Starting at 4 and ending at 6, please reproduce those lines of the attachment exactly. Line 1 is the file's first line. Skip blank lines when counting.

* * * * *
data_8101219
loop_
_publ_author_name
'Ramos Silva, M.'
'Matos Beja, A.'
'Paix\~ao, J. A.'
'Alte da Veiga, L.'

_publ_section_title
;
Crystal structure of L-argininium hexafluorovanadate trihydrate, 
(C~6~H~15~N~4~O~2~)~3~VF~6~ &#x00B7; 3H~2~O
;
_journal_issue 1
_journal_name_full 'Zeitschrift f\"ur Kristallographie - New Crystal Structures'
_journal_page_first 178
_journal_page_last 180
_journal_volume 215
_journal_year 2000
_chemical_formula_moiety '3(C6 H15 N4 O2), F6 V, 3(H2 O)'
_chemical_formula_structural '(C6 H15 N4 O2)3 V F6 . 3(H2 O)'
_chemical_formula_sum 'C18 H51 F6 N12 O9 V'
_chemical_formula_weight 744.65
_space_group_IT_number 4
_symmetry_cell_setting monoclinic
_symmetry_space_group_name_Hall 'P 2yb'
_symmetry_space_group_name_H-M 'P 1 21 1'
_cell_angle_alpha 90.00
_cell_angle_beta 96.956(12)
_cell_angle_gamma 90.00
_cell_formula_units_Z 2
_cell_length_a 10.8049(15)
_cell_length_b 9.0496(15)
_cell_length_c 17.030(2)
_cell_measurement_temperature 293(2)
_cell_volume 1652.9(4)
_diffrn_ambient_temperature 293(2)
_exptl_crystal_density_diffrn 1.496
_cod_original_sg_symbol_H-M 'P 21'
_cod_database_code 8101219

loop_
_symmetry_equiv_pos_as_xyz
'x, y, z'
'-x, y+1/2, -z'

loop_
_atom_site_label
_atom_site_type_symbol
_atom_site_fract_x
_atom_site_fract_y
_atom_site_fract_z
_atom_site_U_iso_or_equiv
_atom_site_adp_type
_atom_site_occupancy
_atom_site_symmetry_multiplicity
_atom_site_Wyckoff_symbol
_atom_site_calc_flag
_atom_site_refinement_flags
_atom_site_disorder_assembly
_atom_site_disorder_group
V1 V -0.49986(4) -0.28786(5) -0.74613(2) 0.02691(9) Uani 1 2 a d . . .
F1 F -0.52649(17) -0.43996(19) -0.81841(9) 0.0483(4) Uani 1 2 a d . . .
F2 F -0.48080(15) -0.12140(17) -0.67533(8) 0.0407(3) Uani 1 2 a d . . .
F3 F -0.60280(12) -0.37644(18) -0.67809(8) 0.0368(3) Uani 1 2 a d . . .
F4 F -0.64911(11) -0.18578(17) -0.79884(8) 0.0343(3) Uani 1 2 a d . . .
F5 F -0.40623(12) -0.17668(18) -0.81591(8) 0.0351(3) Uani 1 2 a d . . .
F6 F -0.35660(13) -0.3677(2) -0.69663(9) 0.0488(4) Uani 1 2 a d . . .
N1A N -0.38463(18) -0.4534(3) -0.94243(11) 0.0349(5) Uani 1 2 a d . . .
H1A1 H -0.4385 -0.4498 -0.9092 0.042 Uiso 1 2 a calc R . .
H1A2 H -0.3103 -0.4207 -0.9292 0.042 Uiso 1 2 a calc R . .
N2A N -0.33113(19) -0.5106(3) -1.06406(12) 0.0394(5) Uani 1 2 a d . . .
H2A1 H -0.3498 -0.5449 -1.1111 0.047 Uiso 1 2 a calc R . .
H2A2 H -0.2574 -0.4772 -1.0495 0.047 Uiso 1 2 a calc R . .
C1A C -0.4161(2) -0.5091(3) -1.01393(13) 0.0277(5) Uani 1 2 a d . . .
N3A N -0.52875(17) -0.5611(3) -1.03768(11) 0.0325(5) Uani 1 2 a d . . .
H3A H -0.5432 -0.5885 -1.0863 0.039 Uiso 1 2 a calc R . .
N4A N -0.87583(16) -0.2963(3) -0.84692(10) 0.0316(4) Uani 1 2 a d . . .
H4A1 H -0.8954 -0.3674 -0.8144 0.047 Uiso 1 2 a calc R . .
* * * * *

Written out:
'Ramos Silva, M.'
'Matos Beja, A.'
'Paix\~ao, J. A.'